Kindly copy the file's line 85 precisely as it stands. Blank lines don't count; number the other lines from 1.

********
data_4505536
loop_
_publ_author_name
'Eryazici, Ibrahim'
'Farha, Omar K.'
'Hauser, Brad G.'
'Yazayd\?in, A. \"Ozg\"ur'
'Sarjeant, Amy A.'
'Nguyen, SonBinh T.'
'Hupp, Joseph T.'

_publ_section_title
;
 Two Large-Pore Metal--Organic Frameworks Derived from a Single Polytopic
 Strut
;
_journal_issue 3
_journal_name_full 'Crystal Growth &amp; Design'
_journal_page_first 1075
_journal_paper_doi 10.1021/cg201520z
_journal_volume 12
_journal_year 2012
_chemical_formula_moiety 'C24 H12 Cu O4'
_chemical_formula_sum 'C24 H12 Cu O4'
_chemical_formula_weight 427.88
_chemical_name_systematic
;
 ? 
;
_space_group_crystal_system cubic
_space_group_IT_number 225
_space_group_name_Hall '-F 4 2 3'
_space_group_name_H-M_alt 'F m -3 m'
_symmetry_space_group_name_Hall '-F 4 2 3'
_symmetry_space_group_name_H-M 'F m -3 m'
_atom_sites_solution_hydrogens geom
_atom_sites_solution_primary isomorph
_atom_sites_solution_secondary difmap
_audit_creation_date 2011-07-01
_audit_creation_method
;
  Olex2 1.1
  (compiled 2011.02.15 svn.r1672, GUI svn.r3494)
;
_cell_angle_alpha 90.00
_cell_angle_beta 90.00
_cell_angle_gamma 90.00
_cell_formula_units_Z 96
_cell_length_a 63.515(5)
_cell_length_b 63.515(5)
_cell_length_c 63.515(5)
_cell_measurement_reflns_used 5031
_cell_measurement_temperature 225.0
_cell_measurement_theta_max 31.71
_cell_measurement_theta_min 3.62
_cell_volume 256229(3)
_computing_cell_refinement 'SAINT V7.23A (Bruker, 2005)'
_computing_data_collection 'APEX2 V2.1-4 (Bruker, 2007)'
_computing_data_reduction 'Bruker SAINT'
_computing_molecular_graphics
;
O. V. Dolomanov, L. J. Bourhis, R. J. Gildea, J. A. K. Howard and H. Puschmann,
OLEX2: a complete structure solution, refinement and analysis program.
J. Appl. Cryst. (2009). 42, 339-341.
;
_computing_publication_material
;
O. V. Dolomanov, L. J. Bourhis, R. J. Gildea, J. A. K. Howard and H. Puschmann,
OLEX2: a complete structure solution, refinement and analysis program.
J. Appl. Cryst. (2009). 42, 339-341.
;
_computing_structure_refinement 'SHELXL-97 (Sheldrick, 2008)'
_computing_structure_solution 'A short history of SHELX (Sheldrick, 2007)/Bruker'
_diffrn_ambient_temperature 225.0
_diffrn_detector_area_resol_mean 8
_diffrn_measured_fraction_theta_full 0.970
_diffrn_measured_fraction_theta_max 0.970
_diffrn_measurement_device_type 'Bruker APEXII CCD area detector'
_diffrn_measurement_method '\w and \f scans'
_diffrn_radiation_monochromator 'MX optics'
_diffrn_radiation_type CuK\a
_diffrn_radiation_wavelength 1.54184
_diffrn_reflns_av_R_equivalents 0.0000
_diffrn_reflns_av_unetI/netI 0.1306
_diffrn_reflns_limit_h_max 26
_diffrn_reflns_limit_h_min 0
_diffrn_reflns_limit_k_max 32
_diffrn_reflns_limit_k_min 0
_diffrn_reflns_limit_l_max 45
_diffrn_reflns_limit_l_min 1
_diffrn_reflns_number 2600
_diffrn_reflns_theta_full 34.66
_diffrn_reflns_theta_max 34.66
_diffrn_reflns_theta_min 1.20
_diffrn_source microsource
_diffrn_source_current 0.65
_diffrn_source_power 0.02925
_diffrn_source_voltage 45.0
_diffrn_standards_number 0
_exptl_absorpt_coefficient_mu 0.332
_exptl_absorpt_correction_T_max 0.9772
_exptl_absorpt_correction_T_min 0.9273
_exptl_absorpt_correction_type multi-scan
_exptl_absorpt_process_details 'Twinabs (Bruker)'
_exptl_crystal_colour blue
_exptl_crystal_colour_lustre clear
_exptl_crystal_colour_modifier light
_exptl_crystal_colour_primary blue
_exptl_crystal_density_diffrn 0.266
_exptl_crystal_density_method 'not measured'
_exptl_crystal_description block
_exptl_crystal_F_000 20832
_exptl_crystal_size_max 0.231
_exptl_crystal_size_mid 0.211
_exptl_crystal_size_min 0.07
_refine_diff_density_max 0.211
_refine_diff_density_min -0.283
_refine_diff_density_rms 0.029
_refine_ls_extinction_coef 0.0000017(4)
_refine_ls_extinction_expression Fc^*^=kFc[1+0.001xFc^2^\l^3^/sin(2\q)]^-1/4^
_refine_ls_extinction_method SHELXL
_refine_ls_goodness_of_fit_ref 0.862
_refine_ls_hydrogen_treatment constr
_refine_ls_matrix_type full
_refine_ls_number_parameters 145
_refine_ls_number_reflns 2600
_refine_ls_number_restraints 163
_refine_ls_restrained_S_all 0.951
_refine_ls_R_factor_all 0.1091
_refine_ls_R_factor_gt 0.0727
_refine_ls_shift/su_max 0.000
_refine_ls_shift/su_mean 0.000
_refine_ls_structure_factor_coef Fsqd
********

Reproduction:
_diffrn_reflns_limit_h_min 0